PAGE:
Dr Nick Brown who is global health editor at Archives of Disease in Childhood (ADC) recently interviewed Professor Julia Downing who is the Director of Education and Research at The International Children’s Palliative Care Network(ICPCN) and Chair in Palliative Care at the Makerere University in Kampala, Uganda. Julia, alongside colleagues in the children’s palliative care recently wrote a research paper on ‘Children’s palliative care in low and middle income countries’.
The interview opens with Julia giving an indication of the global burden of children’s palliative care. “The global burden of disease is high specifically in the area where I am based, in Sub-Saharan Africa there are many children needing children’s palliative care but that’s partly due to the high numbers of children with HIV.”
Julia discusses various barriers to children’s palliative care including: a lack of understanding of children’s palliative care and its benefits to the child and family, a lack of training and education, a lack of access to essential medicines and lastly a lack of policy and integration into health system. Julia emphasized “if children’s palliative care isn’t included in that country’s policy, it will not be a priority for that government.”
There are three children’s palliative care systems situated in Malawi, Belarus and Indonesia that have proved to be successful. In Malawi, the adult and children’s palliative care programme that was started in 2001 was integrated into the Queen Elizabeth central hospital. The programme sees about 500 children every year. In Indonesia children’s palliative care began as an inpatient unit but with the increase in demand for care at home, there has been a shift in focus to home based care. Care in this area is very innovative with nurses taking the lead but still working closely with the rest of the multi-disciplinary team. The Belarusian Children’s Hospice was developed in 1994 with a focus of providing care at home. “They have a very interesting programme for psychological and social care for children and young adults. They have about 250 children under their care at any given time, which unfortunately only 15% of the children needing care,” said Julia.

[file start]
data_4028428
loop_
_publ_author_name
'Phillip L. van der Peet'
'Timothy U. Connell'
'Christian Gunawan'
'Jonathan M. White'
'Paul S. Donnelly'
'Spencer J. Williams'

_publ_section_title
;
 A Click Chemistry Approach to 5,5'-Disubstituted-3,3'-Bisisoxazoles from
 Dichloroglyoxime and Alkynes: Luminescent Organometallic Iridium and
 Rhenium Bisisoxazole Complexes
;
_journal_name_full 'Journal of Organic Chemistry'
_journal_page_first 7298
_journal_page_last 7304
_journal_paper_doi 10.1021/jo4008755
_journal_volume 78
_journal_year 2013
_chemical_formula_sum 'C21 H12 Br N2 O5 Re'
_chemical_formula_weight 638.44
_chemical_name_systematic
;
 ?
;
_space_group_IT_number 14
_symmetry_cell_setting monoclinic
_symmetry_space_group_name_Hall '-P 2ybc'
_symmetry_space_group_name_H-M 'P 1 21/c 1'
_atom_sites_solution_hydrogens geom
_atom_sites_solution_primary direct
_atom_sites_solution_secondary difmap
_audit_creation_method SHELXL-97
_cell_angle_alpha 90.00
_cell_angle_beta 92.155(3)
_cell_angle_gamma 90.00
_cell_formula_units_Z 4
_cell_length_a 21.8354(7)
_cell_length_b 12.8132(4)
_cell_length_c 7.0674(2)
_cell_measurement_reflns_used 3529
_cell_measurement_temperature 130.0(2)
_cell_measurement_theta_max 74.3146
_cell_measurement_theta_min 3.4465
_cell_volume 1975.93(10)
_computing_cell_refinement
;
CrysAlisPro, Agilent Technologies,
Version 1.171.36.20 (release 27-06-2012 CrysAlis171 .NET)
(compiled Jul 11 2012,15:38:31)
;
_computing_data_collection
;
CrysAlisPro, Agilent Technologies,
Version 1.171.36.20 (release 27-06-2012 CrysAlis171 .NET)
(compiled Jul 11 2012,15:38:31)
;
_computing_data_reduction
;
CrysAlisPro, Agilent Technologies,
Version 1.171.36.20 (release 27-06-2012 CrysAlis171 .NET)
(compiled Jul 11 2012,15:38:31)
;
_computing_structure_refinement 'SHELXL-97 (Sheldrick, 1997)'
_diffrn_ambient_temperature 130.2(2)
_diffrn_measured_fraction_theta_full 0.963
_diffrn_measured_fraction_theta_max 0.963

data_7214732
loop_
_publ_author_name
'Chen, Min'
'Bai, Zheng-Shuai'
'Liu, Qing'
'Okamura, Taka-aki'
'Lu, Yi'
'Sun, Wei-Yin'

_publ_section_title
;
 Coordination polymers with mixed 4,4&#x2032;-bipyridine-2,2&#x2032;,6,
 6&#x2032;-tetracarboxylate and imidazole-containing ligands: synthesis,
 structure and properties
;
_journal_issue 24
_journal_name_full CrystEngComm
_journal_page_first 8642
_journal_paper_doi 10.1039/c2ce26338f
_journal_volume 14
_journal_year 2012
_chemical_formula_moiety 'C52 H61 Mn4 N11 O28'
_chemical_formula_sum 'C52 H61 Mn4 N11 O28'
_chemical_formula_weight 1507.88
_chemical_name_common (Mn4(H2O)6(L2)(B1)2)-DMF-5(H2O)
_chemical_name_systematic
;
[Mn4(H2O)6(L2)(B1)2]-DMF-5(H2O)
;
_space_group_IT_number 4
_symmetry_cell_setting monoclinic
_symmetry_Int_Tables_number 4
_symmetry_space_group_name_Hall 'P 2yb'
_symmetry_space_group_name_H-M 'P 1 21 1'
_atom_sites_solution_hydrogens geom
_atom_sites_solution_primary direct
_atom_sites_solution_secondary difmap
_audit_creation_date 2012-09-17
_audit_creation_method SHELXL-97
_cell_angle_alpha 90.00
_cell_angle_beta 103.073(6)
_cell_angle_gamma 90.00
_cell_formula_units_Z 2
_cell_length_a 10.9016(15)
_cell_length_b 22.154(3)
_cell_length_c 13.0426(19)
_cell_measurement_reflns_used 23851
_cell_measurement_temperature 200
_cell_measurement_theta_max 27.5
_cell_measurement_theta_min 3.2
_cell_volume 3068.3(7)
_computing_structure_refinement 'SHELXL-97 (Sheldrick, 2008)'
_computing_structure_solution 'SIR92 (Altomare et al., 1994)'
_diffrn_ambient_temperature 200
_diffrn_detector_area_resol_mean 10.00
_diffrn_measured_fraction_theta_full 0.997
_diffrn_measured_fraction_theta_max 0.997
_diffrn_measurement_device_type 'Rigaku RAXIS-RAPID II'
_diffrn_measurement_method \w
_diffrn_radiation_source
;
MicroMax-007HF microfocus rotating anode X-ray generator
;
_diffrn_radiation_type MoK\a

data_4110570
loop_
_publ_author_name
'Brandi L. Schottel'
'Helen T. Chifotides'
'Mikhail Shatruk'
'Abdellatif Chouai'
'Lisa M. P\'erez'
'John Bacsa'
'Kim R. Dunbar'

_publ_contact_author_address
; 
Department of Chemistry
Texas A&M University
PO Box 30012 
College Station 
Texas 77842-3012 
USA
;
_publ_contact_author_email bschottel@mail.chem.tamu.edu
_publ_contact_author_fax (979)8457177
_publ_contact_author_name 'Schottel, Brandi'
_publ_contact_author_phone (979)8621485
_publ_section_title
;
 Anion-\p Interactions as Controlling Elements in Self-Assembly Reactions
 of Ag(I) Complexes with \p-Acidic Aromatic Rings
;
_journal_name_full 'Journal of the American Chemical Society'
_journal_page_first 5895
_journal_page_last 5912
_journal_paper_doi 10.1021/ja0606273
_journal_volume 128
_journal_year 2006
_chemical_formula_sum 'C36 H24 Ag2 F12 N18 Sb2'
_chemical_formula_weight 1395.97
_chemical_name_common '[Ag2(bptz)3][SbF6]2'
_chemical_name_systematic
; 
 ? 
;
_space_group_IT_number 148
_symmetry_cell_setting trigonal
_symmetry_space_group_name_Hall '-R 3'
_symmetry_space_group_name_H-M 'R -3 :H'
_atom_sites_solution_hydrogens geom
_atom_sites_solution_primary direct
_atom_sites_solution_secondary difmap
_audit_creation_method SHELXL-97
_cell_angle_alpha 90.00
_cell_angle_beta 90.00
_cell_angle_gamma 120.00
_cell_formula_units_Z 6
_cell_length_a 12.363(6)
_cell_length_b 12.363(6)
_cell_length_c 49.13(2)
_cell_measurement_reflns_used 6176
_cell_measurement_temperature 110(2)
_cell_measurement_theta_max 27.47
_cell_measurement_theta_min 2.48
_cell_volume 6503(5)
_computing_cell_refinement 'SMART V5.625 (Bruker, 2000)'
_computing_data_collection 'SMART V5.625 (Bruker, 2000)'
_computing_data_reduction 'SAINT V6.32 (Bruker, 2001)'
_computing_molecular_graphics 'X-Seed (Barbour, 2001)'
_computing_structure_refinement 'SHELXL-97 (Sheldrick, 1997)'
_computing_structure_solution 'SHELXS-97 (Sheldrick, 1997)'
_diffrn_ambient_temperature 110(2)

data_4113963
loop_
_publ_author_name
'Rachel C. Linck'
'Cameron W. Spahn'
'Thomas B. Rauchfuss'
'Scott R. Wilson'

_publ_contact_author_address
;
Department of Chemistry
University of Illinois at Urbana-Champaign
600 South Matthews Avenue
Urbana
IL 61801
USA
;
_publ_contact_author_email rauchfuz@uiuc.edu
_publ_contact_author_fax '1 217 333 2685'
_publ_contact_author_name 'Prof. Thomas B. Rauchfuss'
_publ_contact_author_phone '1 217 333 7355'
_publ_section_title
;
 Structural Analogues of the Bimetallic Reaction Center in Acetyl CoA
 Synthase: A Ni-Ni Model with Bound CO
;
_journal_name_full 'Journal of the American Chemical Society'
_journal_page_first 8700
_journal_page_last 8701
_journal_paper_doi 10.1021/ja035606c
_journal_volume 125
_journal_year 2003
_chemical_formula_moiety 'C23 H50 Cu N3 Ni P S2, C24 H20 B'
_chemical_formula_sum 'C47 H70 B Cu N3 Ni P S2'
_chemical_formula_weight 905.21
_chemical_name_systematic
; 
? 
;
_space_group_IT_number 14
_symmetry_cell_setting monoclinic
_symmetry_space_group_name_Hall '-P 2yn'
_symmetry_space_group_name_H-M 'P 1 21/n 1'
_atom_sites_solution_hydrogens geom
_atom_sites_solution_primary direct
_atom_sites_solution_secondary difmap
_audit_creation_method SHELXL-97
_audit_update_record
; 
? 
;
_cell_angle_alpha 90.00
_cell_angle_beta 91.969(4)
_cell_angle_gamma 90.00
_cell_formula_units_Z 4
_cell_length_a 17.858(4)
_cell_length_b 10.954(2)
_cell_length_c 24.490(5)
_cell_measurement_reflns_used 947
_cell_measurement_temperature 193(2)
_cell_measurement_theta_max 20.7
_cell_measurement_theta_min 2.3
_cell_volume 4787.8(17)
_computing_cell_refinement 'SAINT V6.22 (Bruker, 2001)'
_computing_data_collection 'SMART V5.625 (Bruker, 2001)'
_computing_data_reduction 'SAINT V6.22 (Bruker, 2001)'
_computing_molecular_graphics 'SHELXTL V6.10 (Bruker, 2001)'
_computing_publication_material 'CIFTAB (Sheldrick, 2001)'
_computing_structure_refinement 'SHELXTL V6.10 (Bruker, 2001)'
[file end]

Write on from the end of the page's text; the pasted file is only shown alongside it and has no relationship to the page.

Julia commented that “the future is looking better for children’s palliative care, the World Health Organization based a resolution for palliative care in 2014 and we have found that different countries and NGO’s are asking for support to develop children’s palliative care services in their country.” To listen to the full interview, please click here. For the full paper, click here.